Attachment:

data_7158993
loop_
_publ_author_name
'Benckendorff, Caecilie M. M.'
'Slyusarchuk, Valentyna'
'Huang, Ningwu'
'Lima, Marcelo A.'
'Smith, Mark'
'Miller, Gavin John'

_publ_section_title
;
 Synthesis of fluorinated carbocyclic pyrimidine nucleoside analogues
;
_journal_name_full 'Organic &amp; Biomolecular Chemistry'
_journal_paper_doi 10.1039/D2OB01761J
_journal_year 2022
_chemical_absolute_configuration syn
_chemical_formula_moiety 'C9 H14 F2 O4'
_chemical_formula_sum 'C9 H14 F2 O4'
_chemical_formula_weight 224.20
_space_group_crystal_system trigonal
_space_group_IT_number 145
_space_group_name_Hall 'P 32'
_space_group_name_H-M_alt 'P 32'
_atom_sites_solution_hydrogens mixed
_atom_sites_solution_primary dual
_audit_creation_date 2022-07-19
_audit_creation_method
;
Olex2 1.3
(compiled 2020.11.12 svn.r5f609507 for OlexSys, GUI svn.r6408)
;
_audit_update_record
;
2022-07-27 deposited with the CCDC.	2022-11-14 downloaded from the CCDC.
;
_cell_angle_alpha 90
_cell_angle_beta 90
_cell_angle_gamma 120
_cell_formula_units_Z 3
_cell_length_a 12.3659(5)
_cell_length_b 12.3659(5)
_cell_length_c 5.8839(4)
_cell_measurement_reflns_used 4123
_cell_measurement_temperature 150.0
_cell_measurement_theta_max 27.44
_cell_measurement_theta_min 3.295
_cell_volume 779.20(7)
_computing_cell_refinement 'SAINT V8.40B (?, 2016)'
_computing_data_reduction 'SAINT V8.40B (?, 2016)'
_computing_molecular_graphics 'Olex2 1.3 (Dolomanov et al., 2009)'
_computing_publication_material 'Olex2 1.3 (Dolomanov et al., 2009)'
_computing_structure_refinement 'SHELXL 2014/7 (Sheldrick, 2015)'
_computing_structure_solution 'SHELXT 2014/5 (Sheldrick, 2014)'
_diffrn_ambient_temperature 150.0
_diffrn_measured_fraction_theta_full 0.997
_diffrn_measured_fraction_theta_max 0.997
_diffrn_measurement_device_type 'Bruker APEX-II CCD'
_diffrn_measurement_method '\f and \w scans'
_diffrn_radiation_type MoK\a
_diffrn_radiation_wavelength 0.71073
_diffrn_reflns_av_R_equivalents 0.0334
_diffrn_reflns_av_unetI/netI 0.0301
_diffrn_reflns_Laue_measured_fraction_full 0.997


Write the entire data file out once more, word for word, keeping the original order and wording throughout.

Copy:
data_7158993
loop_
_publ_author_name
'Benckendorff, Caecilie M. M.'
'Slyusarchuk, Valentyna'
'Huang, Ningwu'
'Lima, Marcelo A.'
'Smith, Mark'
'Miller, Gavin John'

_publ_section_title
;
 Synthesis of fluorinated carbocyclic pyrimidine nucleoside analogues
;
_journal_name_full 'Organic &amp; Biomolecular Chemistry'
_journal_paper_doi 10.1039/D2OB01761J
_journal_year 2022
_chemical_absolute_configuration syn
_chemical_formula_moiety 'C9 H14 F2 O4'
_chemical_formula_sum 'C9 H14 F2 O4'
_chemical_formula_weight 224.20
_space_group_crystal_system trigonal
_space_group_IT_number 145
_space_group_name_Hall 'P 32'
_space_group_name_H-M_alt 'P 32'
_atom_sites_solution_hydrogens mixed
_atom_sites_solution_primary dual
_audit_creation_date 2022-07-19
_audit_creation_method
;
Olex2 1.3
(compiled 2020.11.12 svn.r5f609507 for OlexSys, GUI svn.r6408)
;
_audit_update_record
;
2022-07-27 deposited with the CCDC.	2022-11-14 downloaded from the CCDC.
;
_cell_angle_alpha 90
_cell_angle_beta 90
_cell_angle_gamma 120
_cell_formula_units_Z 3
_cell_length_a 12.3659(5)
_cell_length_b 12.3659(5)
_cell_length_c 5.8839(4)
_cell_measurement_reflns_used 4123
_cell_measurement_temperature 150.0
_cell_measurement_theta_max 27.44
_cell_measurement_theta_min 3.295
_cell_volume 779.20(7)
_computing_cell_refinement 'SAINT V8.40B (?, 2016)'
_computing_data_reduction 'SAINT V8.40B (?, 2016)'
_computing_molecular_graphics 'Olex2 1.3 (Dolomanov et al., 2009)'
_computing_publication_material 'Olex2 1.3 (Dolomanov et al., 2009)'
_computing_structure_refinement 'SHELXL 2014/7 (Sheldrick, 2015)'
_computing_structure_solution 'SHELXT 2014/5 (Sheldrick, 2014)'
_diffrn_ambient_temperature 150.0
_diffrn_measured_fraction_theta_full 0.997
_diffrn_measured_fraction_theta_max 0.997
_diffrn_measurement_device_type 'Bruker APEX-II CCD'
_diffrn_measurement_method '\f and \w scans'
_diffrn_radiation_type MoK\a
_diffrn_radiation_wavelength 0.71073
_diffrn_reflns_av_R_equivalents 0.0334
_diffrn_reflns_av_unetI/netI 0.0301
_diffrn_reflns_Laue_measured_fraction_full 0.997